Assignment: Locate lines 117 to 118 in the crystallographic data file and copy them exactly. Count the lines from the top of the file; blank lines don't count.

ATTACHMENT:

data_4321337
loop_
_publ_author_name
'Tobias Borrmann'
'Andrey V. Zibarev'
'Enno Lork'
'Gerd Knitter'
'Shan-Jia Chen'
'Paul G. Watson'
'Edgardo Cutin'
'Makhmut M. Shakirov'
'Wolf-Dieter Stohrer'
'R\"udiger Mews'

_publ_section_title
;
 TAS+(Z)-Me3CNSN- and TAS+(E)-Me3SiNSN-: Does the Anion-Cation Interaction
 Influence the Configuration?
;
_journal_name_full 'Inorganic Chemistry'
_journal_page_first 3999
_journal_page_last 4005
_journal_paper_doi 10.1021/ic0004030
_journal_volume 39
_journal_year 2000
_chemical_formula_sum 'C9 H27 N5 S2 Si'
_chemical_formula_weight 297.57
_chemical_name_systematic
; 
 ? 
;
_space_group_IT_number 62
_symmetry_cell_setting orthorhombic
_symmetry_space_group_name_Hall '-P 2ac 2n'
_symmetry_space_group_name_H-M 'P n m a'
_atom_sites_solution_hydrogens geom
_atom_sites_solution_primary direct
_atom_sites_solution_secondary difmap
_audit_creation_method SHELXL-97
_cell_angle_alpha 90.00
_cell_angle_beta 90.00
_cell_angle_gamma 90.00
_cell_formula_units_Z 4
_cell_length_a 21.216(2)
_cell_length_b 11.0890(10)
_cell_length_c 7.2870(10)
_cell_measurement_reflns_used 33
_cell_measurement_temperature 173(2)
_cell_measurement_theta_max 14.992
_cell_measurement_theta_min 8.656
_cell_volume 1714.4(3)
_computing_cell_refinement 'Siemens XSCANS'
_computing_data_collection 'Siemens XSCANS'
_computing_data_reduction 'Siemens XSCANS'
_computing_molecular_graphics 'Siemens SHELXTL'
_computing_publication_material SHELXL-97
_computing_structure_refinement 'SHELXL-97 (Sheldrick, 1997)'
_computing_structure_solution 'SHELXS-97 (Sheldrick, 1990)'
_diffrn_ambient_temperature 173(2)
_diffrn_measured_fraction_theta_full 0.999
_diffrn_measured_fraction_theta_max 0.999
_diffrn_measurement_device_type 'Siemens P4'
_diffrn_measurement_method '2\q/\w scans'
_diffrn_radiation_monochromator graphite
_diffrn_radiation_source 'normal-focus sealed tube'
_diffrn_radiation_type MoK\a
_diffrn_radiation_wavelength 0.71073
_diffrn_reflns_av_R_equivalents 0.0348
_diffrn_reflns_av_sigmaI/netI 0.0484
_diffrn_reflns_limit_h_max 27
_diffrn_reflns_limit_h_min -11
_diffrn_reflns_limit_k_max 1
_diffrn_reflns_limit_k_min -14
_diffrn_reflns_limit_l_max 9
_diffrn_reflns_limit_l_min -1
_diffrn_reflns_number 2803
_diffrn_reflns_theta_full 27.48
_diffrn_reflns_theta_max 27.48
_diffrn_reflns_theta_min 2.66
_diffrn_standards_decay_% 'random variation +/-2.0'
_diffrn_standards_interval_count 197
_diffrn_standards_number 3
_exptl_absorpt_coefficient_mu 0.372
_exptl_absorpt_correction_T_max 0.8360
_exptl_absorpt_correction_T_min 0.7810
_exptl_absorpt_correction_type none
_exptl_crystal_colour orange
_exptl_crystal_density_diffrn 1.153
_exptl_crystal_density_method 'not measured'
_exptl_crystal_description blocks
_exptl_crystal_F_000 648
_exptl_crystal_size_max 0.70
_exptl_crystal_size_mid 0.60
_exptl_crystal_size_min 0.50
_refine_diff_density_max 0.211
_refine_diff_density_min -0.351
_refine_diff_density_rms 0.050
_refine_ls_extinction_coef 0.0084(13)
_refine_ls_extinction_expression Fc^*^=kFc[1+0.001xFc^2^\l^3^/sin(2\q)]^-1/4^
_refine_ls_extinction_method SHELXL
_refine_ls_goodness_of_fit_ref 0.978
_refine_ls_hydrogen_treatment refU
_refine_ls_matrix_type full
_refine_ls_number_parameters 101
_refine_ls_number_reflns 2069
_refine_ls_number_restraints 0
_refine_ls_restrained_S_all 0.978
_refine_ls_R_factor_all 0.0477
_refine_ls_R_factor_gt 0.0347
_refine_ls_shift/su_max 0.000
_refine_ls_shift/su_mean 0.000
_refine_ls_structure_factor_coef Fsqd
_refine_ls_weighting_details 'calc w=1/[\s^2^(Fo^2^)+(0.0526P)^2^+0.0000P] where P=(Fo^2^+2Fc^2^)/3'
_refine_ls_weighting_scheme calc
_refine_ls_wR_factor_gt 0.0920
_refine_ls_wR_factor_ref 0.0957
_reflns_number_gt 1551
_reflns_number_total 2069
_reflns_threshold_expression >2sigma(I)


_reflns_number_total 2069
_reflns_threshold_expression >2sigma(I)